A couple of hours after Mohamed Morsi's supporters greeted the democratic election of the first Islamist president in the Arab world with cries of "Allahu Akbar", a young Egyptian Christian woman walked up to my coffee table and told me that she had just been to church.
"I have never seen the place so empty," she said. "We are all afraid."
I'd like to say that Morsi's placatory speech on Sunday – CNN and the BBC made much of his all-inclusive message because it fits in with the Western narrative on the Middle East (progressive, non-sectarian, etc) – was a pretty measly effort in which the army got as much praise as the police for Egypt's latest stage of revolution.
Put bluntly, Morsi is going to be clanking down the road to Egyptian democracy with tin cans dangling from his feet, fear and suspicion mingling among the old Mubarakites and the business elite, and, of course, the Christians, while the uniformed bulldogs of the Supreme Council of the Armed Forces – its acronym, SCAF, is somehow appropriate to its inefficiency – go on biting off the powers that any president of Egypt should hold. He's got no constitution, no parliament and no right to command his own country's army.
Morsi's friendly tone towards Iran yesterday, of course, will enrage the same beasts. The Saudis allegedly poured money into the Muslim Brotherhood campaign and now they find Morsi smiling upon the Shia regime they so much detest and suggesting they resume "normal relations". The Brotherhood must at least be happy that Crown Prince Nayef – the scourge of the Brotherhood and the man who could still entertain Mubarak's ex-security boss last November – is dead and buried and can never be king of Saudi Arabia. And anyone who doubts the dangers to come should reread the vicious coverage of the presidential election campaign in the Egyptian press. Al-Dastour claimed that the Muslim Brotherhood planned a massacre if Morsi won, while Al-Fagr claimed that the Brotherhood planned an "Islamic emirate" in Egypt. The novelist Gamal el-Ghetani vouchsafed that "we are living a moment that may be similar to Adolf Hitler's rise to power", an exaggeration that would have been less offensive if a certain Anwar Sadat had not once been a spy for Rommel.
Clearly, the Brotherhood has to watch out. Saad el-Katatni, the short-lived speaker of the democratically elected parliament – its throat cut by the SCAF last week – has been insisting that Egypt won't see an "Algerian war" even if the army has legalised their almost exclusive power for years to come. When Algeria's generals cancelled the second round of elections in 1991 – because Islamists would have won – they ignited a war against their political enemies that left 200,000 dead. "The Egyptian people are different and not armed," he said. "We are fighting a legal [sic] struggle via the establishment and a popular struggle."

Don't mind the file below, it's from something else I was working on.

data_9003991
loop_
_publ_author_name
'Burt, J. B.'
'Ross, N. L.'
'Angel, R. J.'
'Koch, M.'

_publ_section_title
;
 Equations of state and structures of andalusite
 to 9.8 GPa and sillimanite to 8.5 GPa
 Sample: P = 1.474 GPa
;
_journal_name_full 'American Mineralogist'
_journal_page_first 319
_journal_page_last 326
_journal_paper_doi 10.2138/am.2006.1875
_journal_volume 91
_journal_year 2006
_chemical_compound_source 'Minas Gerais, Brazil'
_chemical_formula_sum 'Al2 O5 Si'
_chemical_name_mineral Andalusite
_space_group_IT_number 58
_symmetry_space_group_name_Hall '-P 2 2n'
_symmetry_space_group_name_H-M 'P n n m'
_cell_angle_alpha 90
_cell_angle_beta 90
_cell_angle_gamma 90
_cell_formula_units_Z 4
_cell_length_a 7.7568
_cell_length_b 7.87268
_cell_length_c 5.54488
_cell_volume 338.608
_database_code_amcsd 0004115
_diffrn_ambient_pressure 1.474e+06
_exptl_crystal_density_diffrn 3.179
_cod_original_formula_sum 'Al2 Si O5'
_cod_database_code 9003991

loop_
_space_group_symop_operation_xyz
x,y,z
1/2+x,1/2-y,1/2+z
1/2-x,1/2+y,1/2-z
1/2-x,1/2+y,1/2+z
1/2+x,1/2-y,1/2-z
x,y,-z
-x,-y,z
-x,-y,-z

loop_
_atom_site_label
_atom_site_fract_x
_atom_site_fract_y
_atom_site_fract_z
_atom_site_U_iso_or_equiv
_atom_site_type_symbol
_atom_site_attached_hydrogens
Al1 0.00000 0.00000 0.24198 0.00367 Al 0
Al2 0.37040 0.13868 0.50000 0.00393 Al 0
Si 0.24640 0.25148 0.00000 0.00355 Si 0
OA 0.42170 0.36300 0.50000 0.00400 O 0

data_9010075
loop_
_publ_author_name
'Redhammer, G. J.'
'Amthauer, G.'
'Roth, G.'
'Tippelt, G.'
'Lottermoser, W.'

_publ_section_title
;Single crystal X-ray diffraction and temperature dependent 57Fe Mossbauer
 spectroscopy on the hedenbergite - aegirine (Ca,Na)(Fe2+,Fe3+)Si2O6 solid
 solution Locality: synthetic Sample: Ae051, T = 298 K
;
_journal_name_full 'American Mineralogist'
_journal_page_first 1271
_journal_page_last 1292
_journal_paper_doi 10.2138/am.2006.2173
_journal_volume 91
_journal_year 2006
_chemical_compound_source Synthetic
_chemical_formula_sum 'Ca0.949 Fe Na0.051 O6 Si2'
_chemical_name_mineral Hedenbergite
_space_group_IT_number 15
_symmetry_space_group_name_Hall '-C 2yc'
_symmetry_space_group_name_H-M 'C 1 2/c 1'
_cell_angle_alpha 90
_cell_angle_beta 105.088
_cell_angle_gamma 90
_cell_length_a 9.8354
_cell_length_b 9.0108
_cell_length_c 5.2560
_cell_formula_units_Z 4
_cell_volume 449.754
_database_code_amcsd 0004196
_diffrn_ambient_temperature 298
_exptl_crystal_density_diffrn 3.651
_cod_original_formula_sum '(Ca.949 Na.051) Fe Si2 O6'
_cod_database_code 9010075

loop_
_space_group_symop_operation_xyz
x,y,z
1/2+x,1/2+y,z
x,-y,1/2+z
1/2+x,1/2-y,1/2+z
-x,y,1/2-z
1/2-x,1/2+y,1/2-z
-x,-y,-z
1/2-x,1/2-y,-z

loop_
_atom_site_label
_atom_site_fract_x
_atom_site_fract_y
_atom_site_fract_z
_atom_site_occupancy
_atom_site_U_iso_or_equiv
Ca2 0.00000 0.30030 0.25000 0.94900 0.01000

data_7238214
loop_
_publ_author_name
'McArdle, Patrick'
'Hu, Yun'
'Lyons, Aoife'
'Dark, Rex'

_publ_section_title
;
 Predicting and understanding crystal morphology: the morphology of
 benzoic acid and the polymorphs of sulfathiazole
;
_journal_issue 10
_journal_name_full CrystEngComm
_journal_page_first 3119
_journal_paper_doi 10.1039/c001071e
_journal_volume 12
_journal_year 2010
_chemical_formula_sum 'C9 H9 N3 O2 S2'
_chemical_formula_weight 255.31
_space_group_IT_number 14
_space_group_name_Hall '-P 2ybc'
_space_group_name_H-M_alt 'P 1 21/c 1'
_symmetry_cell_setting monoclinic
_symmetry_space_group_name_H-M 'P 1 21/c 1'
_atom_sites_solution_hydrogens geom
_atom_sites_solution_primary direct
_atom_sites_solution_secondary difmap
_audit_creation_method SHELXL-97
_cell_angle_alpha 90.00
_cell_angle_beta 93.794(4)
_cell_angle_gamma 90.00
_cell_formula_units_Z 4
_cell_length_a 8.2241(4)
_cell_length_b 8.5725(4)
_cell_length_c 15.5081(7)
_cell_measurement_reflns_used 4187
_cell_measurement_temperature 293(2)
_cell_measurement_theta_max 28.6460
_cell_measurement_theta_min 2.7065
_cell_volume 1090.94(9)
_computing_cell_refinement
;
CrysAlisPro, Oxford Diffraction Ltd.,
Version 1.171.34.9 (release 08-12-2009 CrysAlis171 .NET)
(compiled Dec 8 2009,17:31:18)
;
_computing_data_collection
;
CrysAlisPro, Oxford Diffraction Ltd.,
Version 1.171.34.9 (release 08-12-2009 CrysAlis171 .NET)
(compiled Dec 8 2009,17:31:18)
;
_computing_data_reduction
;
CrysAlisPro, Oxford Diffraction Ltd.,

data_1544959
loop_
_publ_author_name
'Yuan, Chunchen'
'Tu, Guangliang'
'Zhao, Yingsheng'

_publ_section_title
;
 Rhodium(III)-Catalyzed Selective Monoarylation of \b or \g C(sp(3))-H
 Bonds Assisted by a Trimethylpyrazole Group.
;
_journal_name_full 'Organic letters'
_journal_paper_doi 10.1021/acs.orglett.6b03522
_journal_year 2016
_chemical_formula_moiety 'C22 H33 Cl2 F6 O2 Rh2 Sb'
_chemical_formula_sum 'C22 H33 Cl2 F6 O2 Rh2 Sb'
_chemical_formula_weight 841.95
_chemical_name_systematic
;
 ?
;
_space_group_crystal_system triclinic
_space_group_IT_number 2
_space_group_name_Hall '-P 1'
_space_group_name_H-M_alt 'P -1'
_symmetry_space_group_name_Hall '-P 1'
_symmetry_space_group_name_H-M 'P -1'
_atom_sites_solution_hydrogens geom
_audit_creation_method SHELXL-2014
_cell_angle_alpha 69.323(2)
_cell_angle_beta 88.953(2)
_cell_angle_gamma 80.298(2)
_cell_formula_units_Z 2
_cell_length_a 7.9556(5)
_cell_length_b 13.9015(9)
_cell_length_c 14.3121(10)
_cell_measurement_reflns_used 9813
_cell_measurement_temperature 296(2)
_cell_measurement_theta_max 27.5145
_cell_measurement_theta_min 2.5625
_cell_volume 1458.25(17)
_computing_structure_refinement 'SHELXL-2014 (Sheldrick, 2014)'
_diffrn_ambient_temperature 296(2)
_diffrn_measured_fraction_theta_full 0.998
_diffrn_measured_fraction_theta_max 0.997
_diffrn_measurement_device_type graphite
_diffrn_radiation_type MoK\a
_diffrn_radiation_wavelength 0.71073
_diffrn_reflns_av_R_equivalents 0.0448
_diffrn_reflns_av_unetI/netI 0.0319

Egyptians may be different than their Algerian cousins – whether they are unarmed is a quite different matter. And the Brotherhood has itself been drawn, in the words of the Egyptian journalist Amr Adly, "into the web of legalistic and procedural entrapment set up by the military".
For as the army has shut down the parliament, taken over budgets, produced an interim constitution taking away most of Morsi's power and reintroduced martial law – not to forget the dishonouring of its own promise to stand down after presidential elections – so a strange but not unfamiliar phenomenon has reappeared in Egypt: fear of the foreigner. Public service broadcasts, Mubarakite in their witlessness, have urged Egyptians to watch what they say in front of foreigners. Cameras in the hands of foreigners are increasingly regarded as spy machines. Egyptian film-makers meeting in Paris have described how the explosion of popular "image-making" during last year's revolution is now being effaced as distrust grows.
And civic law is being flouted across Egypt. In the Delta, for example, a smallpox of illegal building sites has spread across agricultural lands – 5,000 alone in the last few weeks, according to farmers – after Morsi's opponent, ex-Mubarak Prime Minister Ahmed Shafik, reportedly said that "those who have built houses in violation of the law on agricultural lands will be indemnified and their situation legalised". Since Egypt's agricultural land is growing smaller by the year, this is, in the words of one Egyptian agronomy professor, "a crime against all citizens".
For the "real" revolutionaries, the young of last year's rebellion against Mubarak, are going to have to connect with the poor of Egypt who voted for Morsi, and abandon many of their slogans. It was the Tunisian leftist Habib Ayeb who told an Egyptian journalist last week that those who called his country's uprising the "Jasmine Revolution" failed to realise that the original Tunisian revolutionaries of Sidi Bouzid had probably never seen jasmine in their lives. And there are many Egyptians today who believe they never saw an "Arab Spring".
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